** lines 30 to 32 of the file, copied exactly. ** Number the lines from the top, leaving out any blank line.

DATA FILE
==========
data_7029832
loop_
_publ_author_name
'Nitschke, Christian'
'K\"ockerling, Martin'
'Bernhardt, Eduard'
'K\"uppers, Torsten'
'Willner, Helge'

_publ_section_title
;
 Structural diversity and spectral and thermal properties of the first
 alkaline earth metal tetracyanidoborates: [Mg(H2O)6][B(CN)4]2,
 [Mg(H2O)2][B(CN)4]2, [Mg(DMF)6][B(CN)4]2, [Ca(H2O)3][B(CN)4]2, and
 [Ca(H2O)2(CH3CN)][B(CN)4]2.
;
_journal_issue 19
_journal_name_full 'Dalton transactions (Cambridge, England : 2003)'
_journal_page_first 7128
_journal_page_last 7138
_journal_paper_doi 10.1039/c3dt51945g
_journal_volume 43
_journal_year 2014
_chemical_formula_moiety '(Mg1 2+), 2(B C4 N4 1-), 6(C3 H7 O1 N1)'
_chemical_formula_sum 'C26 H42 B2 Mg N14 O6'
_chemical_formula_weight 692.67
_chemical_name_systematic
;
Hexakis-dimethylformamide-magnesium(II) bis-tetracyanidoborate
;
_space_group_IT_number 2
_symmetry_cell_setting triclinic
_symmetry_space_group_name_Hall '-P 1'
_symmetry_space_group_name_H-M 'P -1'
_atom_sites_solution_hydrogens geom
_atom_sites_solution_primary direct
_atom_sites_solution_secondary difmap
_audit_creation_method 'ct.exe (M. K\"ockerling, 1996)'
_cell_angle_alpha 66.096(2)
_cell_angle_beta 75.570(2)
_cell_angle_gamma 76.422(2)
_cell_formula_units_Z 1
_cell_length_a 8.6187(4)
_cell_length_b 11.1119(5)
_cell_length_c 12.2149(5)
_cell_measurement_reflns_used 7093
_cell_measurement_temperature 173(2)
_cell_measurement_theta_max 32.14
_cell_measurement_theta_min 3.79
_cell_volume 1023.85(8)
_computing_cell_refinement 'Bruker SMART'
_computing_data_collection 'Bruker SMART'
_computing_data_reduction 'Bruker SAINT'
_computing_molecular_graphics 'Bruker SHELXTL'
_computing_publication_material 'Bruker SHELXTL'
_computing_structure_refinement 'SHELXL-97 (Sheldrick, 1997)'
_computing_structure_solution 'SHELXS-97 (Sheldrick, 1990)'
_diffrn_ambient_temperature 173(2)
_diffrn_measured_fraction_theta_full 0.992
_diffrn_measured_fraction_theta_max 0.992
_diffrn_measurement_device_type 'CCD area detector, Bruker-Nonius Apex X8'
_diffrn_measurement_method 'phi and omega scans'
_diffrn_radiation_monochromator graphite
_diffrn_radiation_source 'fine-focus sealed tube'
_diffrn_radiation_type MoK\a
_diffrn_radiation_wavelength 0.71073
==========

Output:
_space_group_IT_number 2
_symmetry_cell_setting triclinic
_symmetry_space_group_name_Hall '-P 1'